Setting the song at night achieves two purposes. We have already addressed how, on a practical level, nighttime causes the audience to arise and end slumber. On a deeper level, setting the poem at night reveals the vastness of the stars and cosmos, more visible at night than during the day, highlighting the smallness of humanity compared to the Creator. The theme of the smallness of humanity is returned to in the second verse “Rise to see His Heavens/and that which His Fingers crafted,/ and see His vaulted tent/ which is hanging by His Arms/ The stars which are His signet,/ the embossment of His ring,/ and fear His awe,/ and pine for His salvation/ Lest the time come when you become high/ And your heart will become high in your arrogance.” And again in the fifth verse “Poor ones [humanity], the dust is their foundation,/ from whence is wisdom/ And humanity is greater/ than animal naught/ But only in seeing their honored Rock/ an emotional ‘seeing’ and not with eyes/ And to find the springs of their secrets/ which are better than wine/ for in that way O Flesh and Blood/ You will find your God.” Even in daylight, the reader can see the stars, appreciate the vastness of the cosmos at night, and turn towards prayer.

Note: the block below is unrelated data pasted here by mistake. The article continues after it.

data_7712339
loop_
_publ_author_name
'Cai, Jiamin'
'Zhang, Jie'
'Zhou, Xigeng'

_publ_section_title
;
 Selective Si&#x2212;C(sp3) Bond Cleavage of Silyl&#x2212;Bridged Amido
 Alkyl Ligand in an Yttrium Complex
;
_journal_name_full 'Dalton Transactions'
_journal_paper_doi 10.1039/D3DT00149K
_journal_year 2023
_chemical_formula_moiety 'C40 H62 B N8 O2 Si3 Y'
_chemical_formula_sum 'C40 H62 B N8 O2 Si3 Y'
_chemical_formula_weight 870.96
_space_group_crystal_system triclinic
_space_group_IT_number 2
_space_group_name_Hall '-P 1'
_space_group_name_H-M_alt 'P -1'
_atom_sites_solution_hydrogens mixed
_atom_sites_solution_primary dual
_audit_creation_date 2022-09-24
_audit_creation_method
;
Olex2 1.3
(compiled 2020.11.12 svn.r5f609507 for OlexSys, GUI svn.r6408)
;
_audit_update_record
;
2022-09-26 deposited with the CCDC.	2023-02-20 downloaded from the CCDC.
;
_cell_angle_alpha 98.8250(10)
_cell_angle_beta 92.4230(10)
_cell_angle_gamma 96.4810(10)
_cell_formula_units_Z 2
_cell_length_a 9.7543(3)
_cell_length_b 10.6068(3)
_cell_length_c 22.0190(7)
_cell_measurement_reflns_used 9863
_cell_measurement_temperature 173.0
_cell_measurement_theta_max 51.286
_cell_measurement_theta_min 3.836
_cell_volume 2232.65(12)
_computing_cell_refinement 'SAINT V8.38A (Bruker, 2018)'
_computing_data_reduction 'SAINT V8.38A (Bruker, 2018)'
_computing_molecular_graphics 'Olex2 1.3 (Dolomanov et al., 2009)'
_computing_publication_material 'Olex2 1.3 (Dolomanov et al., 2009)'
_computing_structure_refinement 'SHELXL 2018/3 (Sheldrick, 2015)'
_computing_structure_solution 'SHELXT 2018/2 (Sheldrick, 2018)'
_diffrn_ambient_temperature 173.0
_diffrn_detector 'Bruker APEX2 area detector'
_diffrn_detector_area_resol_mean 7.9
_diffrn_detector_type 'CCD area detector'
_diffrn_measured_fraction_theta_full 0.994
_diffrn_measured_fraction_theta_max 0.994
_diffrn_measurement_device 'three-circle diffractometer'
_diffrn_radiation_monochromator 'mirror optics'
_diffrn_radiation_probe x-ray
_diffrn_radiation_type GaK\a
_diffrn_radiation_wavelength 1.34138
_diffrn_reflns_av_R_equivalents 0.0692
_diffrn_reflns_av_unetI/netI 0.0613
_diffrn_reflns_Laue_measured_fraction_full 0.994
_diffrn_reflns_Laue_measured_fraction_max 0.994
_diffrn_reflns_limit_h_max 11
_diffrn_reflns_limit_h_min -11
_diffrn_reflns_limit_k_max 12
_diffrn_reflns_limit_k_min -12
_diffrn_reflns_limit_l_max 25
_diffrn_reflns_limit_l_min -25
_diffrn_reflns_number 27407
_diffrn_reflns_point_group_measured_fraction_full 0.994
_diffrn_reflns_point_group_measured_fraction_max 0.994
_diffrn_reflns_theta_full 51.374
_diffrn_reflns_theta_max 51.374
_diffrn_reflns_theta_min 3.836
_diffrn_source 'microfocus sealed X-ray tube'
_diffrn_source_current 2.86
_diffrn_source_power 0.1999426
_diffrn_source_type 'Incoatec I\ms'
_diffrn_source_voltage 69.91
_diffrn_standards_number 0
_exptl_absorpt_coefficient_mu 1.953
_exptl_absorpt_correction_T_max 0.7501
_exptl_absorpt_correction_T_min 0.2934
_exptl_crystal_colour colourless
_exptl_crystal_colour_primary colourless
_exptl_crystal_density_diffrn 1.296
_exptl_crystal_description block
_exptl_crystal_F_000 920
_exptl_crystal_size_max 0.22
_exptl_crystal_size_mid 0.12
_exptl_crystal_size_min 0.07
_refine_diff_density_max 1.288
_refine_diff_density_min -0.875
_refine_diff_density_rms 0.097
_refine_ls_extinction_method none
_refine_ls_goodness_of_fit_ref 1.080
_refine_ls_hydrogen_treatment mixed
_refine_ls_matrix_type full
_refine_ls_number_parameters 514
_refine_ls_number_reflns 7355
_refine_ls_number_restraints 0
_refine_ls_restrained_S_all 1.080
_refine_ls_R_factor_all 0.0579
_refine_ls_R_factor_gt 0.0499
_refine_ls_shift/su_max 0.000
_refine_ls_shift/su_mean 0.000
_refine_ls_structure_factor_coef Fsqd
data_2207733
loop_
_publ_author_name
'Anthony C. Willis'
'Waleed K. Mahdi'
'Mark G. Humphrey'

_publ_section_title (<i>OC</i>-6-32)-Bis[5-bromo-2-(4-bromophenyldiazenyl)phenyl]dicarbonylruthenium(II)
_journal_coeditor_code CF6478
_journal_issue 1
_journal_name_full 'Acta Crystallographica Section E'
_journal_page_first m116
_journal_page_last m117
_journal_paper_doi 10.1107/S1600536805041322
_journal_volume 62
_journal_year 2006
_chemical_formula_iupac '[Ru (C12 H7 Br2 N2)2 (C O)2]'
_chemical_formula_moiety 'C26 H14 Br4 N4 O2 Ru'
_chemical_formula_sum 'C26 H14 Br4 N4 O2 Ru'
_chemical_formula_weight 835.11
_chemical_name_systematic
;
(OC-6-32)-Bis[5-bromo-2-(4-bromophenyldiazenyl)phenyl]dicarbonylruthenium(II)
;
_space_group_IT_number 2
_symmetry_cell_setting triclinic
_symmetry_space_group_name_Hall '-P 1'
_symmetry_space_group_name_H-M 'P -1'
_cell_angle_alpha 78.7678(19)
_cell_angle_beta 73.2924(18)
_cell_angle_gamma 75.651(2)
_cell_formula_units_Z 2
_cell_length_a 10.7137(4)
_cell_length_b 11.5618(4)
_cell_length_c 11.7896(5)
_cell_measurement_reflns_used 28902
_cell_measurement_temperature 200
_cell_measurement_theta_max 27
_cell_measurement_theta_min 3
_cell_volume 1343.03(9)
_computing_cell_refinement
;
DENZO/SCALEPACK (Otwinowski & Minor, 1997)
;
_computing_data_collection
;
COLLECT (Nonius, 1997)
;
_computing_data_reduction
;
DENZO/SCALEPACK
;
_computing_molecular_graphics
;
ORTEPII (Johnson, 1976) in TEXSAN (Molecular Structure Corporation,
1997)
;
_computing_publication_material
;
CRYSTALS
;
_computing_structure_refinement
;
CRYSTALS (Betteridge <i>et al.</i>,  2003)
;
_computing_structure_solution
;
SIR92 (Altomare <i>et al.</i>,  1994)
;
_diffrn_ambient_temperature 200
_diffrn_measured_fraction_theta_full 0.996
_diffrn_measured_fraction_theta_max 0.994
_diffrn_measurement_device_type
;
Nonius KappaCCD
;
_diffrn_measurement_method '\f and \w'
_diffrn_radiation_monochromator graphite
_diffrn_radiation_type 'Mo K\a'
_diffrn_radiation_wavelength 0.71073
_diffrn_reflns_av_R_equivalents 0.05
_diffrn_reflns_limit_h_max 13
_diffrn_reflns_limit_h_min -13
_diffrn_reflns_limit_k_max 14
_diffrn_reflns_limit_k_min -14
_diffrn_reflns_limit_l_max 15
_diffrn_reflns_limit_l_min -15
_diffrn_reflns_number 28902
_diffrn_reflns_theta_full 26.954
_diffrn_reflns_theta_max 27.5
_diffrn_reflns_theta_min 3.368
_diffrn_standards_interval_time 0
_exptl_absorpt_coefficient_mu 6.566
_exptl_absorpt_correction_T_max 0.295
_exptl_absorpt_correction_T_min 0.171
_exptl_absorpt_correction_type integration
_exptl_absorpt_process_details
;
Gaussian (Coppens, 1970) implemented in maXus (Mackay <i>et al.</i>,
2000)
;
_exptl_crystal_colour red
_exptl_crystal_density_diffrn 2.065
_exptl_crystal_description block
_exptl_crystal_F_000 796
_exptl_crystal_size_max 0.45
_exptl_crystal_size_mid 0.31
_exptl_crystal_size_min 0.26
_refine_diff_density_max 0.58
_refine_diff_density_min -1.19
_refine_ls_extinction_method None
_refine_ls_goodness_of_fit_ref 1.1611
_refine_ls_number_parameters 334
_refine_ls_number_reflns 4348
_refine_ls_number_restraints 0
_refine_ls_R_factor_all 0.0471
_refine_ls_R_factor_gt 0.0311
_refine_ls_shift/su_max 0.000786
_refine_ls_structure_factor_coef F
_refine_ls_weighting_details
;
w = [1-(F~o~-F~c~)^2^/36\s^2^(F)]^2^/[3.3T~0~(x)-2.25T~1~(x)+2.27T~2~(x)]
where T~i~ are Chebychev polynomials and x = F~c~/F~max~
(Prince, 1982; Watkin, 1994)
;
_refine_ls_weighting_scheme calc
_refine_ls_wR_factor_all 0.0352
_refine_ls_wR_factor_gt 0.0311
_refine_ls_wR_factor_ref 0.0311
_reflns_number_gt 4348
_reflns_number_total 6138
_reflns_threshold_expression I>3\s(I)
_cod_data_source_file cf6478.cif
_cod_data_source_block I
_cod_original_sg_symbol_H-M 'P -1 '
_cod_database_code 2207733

Metaphorically: Sin as sleep
The opening hortatory imperative to arise and wake up is intended metaphorically as well, to wake up from the slumber of sin, and turn towards repentance. The sinner is unaware, but the repentant person is truly awake. Though the earlier stanzas of the poem speak more generally about awakening and realizing God’s greatness and grandeur, the penultimate verse focuses more specifically on the process of recanting sin and provides a recipe for repentance based upon the Talmudic teaching of Rebbi Yitzchak (Rosh Hashanah 16b). Rebbi Yitzchak taught that four things (later summarized into three things in the Unetaneh Tokef prayer) can rip the bad decree: charity, prayer, change of name, and change of action.